species of the week #34 -Scopula caricaria

The scopula caricaria is a moths, that, like five other species of its genus, almost unnoticed in Rhineland-Palatinate is extinct. The scopula nemoraria, was last recorded in 1982 at Langenberg in the Bienwald. Like the scopula caricaria, it needs at least occasionally damp meadows and moors.

Distribution status in Rhineland-Palatinate  extinct
Remaining deposits Thuringia, Switzerland, Romania, Austria
Last sighting in rhineland-palatinate 1972 Sondernheim
Habitat moist meadows, moors, edges of forest
Endangerment  Draining of moors and wetlands, river straightening, light pollution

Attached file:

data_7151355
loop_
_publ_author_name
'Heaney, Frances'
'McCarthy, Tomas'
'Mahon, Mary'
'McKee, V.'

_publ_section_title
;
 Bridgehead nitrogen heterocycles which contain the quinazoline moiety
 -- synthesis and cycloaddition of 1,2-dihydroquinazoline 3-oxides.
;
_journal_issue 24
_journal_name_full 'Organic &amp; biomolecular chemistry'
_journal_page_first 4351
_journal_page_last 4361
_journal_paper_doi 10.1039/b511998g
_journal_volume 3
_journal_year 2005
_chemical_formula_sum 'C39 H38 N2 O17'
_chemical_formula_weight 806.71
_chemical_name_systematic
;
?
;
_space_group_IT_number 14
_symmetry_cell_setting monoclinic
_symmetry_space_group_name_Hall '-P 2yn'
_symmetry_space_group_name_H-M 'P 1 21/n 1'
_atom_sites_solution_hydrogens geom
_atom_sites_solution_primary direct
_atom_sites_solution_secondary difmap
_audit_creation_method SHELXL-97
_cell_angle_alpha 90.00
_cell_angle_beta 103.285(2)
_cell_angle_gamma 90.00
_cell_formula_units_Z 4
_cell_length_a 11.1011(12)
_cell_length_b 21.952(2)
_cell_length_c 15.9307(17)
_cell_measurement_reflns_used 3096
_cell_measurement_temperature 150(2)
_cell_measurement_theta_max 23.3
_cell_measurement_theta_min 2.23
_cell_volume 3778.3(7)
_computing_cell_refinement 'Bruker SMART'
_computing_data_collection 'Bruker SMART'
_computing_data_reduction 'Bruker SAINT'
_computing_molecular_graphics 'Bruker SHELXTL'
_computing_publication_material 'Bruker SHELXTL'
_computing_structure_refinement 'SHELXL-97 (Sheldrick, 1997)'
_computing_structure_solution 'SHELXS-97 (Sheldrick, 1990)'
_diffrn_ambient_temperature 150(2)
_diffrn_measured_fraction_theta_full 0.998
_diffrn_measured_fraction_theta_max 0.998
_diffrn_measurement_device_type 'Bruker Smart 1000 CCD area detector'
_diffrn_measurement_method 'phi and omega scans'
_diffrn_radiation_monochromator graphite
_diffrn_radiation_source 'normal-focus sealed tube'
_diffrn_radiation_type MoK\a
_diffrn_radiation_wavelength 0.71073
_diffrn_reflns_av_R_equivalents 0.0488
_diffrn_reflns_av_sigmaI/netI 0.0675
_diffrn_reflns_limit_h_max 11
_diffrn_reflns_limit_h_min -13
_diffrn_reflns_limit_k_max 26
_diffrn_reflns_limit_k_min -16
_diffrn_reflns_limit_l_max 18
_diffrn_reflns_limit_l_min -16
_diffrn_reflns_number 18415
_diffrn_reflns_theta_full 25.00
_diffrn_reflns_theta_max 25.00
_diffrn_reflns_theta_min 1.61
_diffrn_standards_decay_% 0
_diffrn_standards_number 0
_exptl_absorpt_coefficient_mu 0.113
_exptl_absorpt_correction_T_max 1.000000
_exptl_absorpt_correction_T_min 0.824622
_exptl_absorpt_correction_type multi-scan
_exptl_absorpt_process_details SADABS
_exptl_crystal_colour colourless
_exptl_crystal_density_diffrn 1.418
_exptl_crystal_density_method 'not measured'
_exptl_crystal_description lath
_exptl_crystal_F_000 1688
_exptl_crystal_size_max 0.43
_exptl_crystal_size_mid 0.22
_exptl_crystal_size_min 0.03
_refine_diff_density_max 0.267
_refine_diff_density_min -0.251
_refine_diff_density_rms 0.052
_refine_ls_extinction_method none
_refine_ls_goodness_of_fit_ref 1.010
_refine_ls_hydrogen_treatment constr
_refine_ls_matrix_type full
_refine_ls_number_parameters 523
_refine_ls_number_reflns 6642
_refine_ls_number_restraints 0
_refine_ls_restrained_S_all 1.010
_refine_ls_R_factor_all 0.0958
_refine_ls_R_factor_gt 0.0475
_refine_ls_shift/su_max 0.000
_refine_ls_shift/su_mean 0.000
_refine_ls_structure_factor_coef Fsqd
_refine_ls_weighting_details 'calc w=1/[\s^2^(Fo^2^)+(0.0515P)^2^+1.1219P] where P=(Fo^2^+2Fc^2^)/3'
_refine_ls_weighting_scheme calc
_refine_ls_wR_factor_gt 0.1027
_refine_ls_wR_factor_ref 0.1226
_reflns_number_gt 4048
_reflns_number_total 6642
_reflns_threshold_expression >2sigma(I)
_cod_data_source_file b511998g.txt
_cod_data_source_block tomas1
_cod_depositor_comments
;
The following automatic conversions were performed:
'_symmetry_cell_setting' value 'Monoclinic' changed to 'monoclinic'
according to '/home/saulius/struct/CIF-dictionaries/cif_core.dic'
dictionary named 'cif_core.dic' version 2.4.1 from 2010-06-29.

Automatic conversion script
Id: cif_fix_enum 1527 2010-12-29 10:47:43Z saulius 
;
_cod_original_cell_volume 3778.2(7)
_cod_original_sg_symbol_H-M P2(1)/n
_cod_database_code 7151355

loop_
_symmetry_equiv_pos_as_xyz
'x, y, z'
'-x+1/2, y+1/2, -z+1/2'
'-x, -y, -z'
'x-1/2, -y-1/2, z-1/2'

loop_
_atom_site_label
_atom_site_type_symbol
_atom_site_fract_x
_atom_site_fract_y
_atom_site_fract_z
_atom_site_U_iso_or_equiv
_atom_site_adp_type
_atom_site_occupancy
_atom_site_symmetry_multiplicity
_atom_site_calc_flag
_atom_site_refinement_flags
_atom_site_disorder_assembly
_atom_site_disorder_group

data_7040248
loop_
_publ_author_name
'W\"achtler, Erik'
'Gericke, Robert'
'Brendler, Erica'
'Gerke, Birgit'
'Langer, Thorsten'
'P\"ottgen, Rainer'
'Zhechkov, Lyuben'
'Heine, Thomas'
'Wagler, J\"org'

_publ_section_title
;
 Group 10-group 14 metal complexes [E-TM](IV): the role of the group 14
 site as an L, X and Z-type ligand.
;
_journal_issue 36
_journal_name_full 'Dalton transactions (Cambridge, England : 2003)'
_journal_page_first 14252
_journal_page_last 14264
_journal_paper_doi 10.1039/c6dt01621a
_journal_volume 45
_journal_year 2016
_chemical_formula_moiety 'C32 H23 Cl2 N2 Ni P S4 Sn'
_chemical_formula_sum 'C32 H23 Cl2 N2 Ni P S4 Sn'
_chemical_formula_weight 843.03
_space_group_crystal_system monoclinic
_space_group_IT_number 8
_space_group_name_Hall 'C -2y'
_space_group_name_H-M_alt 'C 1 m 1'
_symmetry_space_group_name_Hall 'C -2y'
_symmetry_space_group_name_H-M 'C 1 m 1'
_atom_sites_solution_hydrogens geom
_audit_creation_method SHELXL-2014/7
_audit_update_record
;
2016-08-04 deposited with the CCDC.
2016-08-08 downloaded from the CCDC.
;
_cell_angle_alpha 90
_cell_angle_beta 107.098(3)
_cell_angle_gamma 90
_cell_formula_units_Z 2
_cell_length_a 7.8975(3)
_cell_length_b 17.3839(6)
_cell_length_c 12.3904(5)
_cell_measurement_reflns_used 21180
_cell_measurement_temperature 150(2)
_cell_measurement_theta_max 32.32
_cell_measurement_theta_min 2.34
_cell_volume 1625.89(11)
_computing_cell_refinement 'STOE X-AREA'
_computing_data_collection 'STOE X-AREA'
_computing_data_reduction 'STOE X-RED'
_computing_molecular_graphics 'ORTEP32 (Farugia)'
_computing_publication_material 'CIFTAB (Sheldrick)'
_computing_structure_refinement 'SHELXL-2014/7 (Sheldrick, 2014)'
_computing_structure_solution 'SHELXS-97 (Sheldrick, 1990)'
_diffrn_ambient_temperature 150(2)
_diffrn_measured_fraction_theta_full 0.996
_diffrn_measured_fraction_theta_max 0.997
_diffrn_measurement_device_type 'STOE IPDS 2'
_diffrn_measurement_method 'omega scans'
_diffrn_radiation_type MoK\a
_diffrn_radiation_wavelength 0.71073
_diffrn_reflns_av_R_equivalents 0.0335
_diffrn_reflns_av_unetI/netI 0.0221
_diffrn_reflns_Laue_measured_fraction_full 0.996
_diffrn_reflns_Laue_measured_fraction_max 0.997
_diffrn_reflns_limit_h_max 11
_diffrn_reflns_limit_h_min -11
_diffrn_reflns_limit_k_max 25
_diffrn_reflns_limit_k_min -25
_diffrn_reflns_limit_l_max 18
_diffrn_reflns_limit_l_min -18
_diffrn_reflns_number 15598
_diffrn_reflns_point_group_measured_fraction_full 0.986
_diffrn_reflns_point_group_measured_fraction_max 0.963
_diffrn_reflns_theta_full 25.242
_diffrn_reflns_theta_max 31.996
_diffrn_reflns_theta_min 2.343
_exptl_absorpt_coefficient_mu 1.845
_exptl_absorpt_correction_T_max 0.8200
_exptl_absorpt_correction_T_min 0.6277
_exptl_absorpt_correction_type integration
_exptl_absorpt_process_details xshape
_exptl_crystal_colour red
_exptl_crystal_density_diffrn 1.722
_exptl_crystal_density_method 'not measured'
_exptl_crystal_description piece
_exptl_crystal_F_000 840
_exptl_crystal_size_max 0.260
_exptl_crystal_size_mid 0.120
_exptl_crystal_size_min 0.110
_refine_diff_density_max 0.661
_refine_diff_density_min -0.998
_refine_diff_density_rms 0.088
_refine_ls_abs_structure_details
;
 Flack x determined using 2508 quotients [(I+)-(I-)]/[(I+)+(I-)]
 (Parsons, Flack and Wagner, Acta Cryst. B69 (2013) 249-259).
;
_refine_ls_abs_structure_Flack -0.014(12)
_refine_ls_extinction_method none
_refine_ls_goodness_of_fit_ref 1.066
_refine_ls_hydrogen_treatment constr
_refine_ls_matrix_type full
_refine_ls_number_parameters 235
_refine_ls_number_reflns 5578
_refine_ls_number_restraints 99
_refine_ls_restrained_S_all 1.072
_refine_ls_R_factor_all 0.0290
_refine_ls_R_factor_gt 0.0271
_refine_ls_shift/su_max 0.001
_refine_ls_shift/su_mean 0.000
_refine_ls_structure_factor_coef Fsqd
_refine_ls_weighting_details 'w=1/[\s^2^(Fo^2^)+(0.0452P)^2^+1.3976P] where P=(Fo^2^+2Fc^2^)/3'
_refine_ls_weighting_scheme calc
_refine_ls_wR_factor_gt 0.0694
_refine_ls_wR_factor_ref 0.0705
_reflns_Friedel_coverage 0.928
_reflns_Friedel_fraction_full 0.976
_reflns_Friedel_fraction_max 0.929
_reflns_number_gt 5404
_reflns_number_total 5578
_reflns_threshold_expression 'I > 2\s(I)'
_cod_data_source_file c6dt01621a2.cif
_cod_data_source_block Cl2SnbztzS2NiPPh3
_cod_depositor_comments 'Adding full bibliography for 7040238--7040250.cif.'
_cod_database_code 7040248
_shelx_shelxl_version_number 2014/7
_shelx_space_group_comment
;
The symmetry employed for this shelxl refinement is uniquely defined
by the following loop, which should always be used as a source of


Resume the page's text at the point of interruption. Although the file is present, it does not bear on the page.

Fortunately, in 2003 a new find of scopula caricaria was made in Thuringia in the Alpenstedter Ried near Erfurt, the largest still preserved limestone fen in Thuringia. This seems to be currently the only stable population in Germany. Outside Germany, the species occurs in cooler, humid areas.
The caterpillar hibernates mainly on flake flowers and mugwort and is therefore dependent on their permanent growth. Here, conflicts with adjacent agricultural use occur more often. Water margins must be sufficiently wide and remain unmown. Like almost all moths, the white silky luster is attracted by light. The butterflies flutter around light sources until they fall to the ground with no strength. Lighting in nature reserves and adjacent areas is a particular danger.

Politically necessary
– Mire restoration and protection of existing bogs
– Financing and securing broad waterfront strips
– Outdoor lighting reduction

to previous species of the week here